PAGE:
ln makes links between files. By default, it makes hard links; with the -s option, it makes symbolic (or soft) links. Synopses:
ln [option]... [-T] target linkname ln [option]... target ln [option]... target... directory ln [option]... -t directory target...
Normally ln does not remove existing files. Use the --force (-f) option to remove them unconditionally, the --interactive (-i) option to remove them conditionally, and the --backup (-b) option to rename them.
A hard link is another name for an existing file; the link and the original are indistinguishable. Technically speaking, they share the same inode, and the inode contains all the information about a file—indeed, it is not incorrect to say that the inode is the file. Most systems prohibit making a hard link to a directory; on those where it is allowed, only the super-user can do so (and with caution, since creating a cycle will cause problems to many other utilities). Hard links cannot cross file system boundaries. (These restrictions are not mandated by POSIX, however.)
Symbolic links (symlinks for short), on the other hand, are a special file type (which not all kernels support: System V release 3 (and older) systems lack symlinks) in which the link file actually refers to a different file, by name. When most operations (opening, reading, writing, and so on) are passed the symbolic link file, the kernel automatically dereferences the link and operates on the target of the link. But some operations (e.g., removing) work on the link file itself, rather than on its target. The owner and group of a symlink are not significant to file access performed through the link, but do have implications on deleting a symbolic link from a directory with the restricted deletion bit set. On the GNU system, the mode of a symlink has no significance and cannot be changed, but on some BSD systems, the mode can be changed and will affect whether the symlink will be traversed in file name resolution. See Symbolic Links.
Symbolic links can contain arbitrary strings; a dangling symlink occurs when the string in the symlink does not resolve to a file. There are no restrictions against creating dangling symbolic links. There are trade-offs to using absolute or relative symlinks. An absolute symlink always points to the same file, even if the directory containing the link is moved. However, if the symlink is visible from more than one machine (such as on a networked file system), the file pointed to might not always be the same. A relative symbolic link is resolved in relation to the directory that contains the link, and is often useful in referring to files on the same device without regards to what name that device is mounted on when accessed via networked machines.
When creating a relative symlink in a different location than the current directory, the resolution of the symlink will be different than the resolution of the same string from the current directory. Therefore, many users prefer to first change directories to the location where the relative symlink will be created, so that tab-completion or other file resolution will find the same target as what will be placed in the symlink.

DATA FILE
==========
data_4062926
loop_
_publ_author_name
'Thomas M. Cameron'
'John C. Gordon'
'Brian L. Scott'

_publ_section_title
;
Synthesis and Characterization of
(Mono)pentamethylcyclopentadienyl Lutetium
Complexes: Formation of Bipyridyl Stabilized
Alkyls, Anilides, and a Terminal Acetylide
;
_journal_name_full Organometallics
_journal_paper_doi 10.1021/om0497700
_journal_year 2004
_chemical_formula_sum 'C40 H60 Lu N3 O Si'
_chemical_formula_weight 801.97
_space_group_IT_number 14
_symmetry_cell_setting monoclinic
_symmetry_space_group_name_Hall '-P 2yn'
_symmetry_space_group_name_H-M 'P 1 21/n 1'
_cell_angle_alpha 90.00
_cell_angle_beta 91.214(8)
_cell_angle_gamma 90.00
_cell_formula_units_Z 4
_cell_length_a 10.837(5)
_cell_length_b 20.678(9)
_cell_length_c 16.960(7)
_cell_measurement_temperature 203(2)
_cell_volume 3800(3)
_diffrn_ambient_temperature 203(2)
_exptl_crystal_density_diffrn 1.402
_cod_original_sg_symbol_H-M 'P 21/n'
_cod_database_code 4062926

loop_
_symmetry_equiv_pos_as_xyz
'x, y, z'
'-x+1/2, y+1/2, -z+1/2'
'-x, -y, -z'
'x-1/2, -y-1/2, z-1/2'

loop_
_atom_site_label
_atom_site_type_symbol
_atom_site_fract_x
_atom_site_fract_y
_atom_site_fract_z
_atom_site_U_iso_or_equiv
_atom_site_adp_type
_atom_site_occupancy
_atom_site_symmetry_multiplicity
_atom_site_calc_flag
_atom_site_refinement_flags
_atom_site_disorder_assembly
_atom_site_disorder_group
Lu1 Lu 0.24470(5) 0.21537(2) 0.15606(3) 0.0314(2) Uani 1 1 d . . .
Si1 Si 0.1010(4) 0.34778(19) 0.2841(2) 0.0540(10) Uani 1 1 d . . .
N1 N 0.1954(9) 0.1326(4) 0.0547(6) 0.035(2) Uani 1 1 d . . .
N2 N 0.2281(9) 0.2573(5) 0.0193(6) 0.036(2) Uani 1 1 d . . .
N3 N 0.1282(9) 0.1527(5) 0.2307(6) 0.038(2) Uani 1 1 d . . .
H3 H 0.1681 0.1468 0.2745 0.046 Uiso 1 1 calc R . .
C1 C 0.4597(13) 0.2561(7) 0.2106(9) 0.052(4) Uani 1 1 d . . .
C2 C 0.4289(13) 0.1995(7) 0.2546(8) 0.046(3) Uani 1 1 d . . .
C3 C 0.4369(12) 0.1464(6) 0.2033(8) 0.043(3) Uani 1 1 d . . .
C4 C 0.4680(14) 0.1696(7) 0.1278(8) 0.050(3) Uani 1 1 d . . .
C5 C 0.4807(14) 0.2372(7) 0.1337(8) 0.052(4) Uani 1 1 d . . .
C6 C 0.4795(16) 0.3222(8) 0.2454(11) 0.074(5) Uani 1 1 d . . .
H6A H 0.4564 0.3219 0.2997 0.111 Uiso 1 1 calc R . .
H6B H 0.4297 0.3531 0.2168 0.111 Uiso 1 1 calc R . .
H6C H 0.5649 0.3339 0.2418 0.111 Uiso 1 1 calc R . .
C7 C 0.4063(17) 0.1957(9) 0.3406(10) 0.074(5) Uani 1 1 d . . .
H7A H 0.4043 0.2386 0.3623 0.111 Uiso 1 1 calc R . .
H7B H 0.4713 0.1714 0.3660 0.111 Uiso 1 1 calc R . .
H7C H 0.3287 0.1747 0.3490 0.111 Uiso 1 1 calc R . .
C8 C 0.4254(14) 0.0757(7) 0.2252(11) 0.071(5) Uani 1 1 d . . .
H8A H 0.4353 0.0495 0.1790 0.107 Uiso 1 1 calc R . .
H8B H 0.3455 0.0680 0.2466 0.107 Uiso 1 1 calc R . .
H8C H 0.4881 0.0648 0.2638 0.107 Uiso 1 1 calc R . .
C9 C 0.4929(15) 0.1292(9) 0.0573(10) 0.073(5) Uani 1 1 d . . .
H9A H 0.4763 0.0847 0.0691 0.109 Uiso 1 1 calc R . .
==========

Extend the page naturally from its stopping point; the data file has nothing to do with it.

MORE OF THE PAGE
The program accepts the following options. Also see Common options.
When the destination is an actual directory (not a symlink to one), there is no ambiguity. The link is created in that directory. But when the specified destination is a symlink to a directory, there are two ways to treat the user's request. ln can treat the destination just as it would a normal directory and create the link in it. On the other hand, the destination can be viewed as a non-directory—as the symlink itself. In that case, ln must delete or backup that symlink before creating the new link. The default is to treat a destination that is a symlink to a directory just like a directory.
This option is weaker than the --no-target-directory
(-T) option, so it has no effect if both options are given.
ln -srv /a/file /tmp '/tmp/file' -> '../a/file'
See realpath invocation, which gives greater control
over relative file name generation.
If -L and -P are both given, the last one takes
precedence. If -s is also given, -L and -P
are silently ignored. If neither option is given, then this
implementation defaults to -P if the system
hard links to symbolic links (such as the GNU system), and -L
link follows symbolic links (such as on BSD).
An exit status of zero indicates success, and a nonzero value indicates failure.
Bad Example: # Create link ../a pointing to a in that directory. # Not really useful because it points to itself. ln -s a .. Better Example: # Change to the target before creating symlinks to avoid being confused. cd .. ln -s adir/a . Bad Example: # Hard coded file names don't move well. ln -s $(pwd)/a /some/dir/ Better Example: # Relative file names survive directory moves and also # work across networked file systems. ln -s afile anotherfile ln -s ../adir/afile yetanotherfile